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Recently there has been a great deal of attention given to fat shaming, usually in the guise of “concern”.  There is a You Tube “comedienne” who recorded a video called “Dear Fat People”.  I started watching it, got frustrated, angry and then started to feel sorry for her.  I didn’t finish watching it because I’ve heard her arguments before.  The thing is, this woman does not know me.  She does not know my struggle.  Yes I’m fat.  But that’s not all I am.  That’s not who I am.

I am a 47 year old woman who has battled demons that she would likely never imagine.  I wouldn’t wish my burdens on anyone.  They have strengthened me.  They have formed me.  They have softened the hard edges in me.

There was a time when I was under-weight.  And I was in terrible shape.  Psychologically I was unwell.  Physically I was frail.  I wasn’t anorexic, I didn’t struggle with an eating disorder.  I was naturally under-weight and extremely sick.  At 16 I was in a car accident that changed me.  I became afraid of everything and everyone.  I sought comfort, in food.  So I ate, and I ate and I ate and soon I was a “healthy” weight.  But still sick.

As I have aged I’ve had a love/hate relationship with food.  There was a time when my diet was almost exclusively ready to eat or heat and serve.  And I was malnourished although I was overweight.

I am not now, nor have I ever been a delicate person.  I have an above average skeleton so I “hide” my weight well.  But I am overweight; I am fat.  You may think you know me, but you don’t.  And you likely won’t ever get to know me because all you see is my size.  Not my heart.

I am an Anglican Priest in a small town.  With my arms I have held those who were in mourning.   I have hugged those who are celebrating.  I have anointed those receiving the sacrament of baptism; and anointed those who have died.  I have written hundreds of pages of homilies, read thousands of prayers, and heard more stories than my heart can hold.  Some of those stories are of triumph and hope; some are of death and despair.  All of them are held sacred.  They are part of me.

I have witnessed people seeing the face of God for the first time.  I have listened as folks poured out their heart and soul, looking for forgiveness which they didn’t feel they deserved.  But they do.  We all do.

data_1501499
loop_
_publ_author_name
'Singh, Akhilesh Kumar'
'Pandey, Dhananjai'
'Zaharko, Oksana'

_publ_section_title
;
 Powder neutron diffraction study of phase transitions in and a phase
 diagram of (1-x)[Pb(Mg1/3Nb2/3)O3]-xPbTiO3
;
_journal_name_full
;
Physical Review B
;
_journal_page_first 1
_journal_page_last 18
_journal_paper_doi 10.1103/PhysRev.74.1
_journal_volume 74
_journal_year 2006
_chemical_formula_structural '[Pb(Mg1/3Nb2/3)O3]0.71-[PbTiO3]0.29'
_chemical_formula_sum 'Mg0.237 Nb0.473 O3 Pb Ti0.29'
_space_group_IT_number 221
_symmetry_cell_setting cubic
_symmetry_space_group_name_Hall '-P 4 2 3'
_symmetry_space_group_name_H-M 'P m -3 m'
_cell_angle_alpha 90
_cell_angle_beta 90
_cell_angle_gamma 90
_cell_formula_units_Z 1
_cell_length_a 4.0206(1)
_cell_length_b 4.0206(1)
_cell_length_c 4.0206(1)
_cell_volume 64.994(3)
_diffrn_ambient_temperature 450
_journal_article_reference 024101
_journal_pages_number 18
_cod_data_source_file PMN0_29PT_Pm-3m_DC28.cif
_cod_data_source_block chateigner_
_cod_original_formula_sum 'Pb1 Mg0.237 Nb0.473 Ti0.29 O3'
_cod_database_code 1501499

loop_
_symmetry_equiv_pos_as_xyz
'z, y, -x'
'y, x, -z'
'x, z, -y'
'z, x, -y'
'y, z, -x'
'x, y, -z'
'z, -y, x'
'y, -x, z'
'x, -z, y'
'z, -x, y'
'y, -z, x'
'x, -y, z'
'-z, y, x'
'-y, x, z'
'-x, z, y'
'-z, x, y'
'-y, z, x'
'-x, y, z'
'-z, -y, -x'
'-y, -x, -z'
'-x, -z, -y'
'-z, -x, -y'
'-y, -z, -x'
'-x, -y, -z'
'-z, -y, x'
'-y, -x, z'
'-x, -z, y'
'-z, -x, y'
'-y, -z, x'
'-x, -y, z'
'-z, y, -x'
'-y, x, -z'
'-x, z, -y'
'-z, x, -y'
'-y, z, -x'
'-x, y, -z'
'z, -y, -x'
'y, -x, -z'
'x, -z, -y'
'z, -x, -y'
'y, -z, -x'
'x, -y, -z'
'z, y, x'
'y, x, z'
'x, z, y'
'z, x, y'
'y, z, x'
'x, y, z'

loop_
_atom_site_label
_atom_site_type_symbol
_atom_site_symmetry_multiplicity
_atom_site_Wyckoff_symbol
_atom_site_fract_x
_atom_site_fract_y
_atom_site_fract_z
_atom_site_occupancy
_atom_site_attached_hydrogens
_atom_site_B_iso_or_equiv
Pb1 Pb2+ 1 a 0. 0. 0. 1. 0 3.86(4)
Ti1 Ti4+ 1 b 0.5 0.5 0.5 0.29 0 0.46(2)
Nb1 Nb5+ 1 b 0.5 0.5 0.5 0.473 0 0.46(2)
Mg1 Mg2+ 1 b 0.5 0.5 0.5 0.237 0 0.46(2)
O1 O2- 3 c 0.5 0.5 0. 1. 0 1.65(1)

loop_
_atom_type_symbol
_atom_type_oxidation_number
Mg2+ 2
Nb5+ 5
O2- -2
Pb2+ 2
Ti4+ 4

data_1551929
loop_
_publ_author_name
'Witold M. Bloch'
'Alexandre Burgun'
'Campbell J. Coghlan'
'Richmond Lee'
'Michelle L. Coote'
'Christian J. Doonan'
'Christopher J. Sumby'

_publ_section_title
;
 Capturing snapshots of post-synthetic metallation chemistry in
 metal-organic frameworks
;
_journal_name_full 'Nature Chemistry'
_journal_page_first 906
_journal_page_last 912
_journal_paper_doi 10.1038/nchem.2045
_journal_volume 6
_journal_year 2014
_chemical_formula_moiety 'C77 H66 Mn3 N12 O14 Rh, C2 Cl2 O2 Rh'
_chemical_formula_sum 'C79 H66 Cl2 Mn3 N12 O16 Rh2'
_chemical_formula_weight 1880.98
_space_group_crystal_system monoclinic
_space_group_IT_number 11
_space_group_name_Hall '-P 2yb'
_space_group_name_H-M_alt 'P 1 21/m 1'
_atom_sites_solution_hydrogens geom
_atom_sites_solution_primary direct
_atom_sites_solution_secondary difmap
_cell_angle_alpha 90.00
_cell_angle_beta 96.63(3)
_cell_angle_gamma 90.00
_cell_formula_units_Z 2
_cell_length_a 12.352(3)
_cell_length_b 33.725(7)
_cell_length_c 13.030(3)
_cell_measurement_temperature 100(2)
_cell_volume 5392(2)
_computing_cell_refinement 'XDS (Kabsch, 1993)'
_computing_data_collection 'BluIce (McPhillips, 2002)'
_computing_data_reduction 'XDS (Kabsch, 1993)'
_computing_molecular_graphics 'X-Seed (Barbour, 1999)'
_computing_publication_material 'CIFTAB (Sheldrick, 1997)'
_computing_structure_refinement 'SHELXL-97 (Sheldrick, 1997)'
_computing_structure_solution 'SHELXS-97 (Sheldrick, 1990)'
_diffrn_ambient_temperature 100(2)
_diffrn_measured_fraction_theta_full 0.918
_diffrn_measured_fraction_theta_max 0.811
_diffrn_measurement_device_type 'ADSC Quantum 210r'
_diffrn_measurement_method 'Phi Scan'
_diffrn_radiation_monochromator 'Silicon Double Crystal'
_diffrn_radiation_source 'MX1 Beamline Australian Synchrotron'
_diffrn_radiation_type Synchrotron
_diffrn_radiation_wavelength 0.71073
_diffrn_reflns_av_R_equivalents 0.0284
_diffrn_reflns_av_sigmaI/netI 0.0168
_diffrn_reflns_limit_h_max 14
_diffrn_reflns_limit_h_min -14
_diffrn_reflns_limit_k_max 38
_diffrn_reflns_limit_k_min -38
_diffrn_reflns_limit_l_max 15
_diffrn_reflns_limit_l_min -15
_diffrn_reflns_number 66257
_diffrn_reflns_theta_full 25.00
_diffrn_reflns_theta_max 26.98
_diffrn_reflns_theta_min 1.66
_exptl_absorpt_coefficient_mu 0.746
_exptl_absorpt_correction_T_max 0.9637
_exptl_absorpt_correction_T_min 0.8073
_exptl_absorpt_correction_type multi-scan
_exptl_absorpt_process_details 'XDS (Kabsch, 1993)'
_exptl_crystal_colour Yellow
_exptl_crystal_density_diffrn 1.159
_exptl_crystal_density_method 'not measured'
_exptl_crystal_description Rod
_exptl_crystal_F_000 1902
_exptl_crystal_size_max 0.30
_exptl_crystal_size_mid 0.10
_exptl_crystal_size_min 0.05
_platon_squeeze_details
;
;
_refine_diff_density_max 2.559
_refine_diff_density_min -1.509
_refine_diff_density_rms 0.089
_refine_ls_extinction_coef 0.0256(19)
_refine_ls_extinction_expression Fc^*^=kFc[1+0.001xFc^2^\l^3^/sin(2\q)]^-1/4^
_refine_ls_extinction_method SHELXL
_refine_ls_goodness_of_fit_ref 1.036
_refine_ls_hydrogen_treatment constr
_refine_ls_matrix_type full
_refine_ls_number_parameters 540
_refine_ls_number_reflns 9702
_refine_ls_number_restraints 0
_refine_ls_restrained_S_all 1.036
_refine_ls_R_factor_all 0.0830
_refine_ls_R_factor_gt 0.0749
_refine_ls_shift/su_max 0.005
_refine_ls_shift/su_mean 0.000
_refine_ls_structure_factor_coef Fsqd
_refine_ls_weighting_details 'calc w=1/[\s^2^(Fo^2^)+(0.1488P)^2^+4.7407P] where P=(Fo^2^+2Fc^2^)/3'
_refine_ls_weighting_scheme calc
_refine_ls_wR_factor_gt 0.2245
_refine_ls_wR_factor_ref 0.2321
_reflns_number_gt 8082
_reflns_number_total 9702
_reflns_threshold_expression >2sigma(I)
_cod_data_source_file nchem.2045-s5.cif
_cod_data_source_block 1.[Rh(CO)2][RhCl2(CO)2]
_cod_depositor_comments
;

To those who feel sorry for me because of my weight, please don’t.  I have no desire to be on the cover of a magazine.  For those who judge me when I order dessert or french fries, go ahead.  Your judgment means nothing to me.

I have a weird relationship with food…I always have and likely I always will.  I struggle with food addiction, but instead of feeling a victim to it, I am re-learning to enjoy food, without guilt or shame.

I walk every day, sometimes more than once a day.  I walk for me, to see the world around me.  I don’t listen to music or compete with besting my time, but instead, I walk to feel the rhythm of my feet on the ground, to feel the rush of air into and out of my lungs.  I walk to strengthen my body.

My hearts desire is to make a difference in the world.  I have the best vocation in the world…to teach people about love.  I live that the best way I can.  And in doing so I am learning to love myself.

So for those of you who cast judgment when you see me; my clothes, my hair, my weight, my diet…go ahead.  I’d rather you cast that venom in my direction, then to someone who isn’t as strong as I am.  You see, your words mean nothing to me, they don’t define who I am.  Only I get to define who I am.  Only God will judge me.  Actually, many will think they can judge me, but only God’s judgment matters to me.

So go ahead, bring your fat shaming.  I know who I am.  I know of what I am capable.  You don’t.  And likely, you never will.

I am Fat Woman, hear me roar!

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I’m not even sure if that is a word…but it is now.  It’s been ages since I last posted and that’s for a variety of reasons.  Since Easter I’ve had a funeral, a wedding, have met with two couples who are getting married.  Spent time in hospital at bedsides, attended meetings, and contracted a devastating 48 hour ‘flu.  Aside from that there’s been not much happening.

This Spring I’ve been overtaken with the need to de-clutter.  I’ve been consumed with the need for open space, for clean shelves, uncluttered tabletops.  In short, everything in it’s place and a place for every thing.  I decided two summers ago to empty the room that was, at one time, my home office.  It became a storage wasteland for all the things that entered the house but didn’t have anywhere to go…so they ended up in that room.

That room is now empty of my stuff.  There’s a growing pile of garbage at the sidewalk in front of the house because this week is the community garbage collection.  There’s broken clothes racks, broken glass, broken chairs…just about everything but broken hearts…

And while there’s been a great deal of space opening in the house, there’s still boxes of things that need to be sorted through…books to be returned to friends or put in the box for the Church Yard sale.  There’s more stuff than space, even though there’s a whole empty room.  Thus, the discombobulation.

In the course of a couple of extremely busy weeks, I reached for Coke Zero, my go-to caffeine kick at Seminary…and in short order I was guzzling a horrifying about each and every day.  I’ve also been eating a great deal of food that is little better than garbage and not drinking nearly enough water.

So last week I decided that I needed to get my unhealthy self back to healthy..

I purchased a Fitbit that tracks my sleep patterns, steps, stairs, water intake, calories in and out. So far I”m using it to track steps, stairs, sleep and water…will work up to the caloric thing eventually.  I know I feel better when I drink water.  I can motivate myself to drink enough with Fitbit.  I”m not competing with anyone or anything but myself…even though that is an option.  I need to spend less time in my head and more time outside, moving my fat ass around.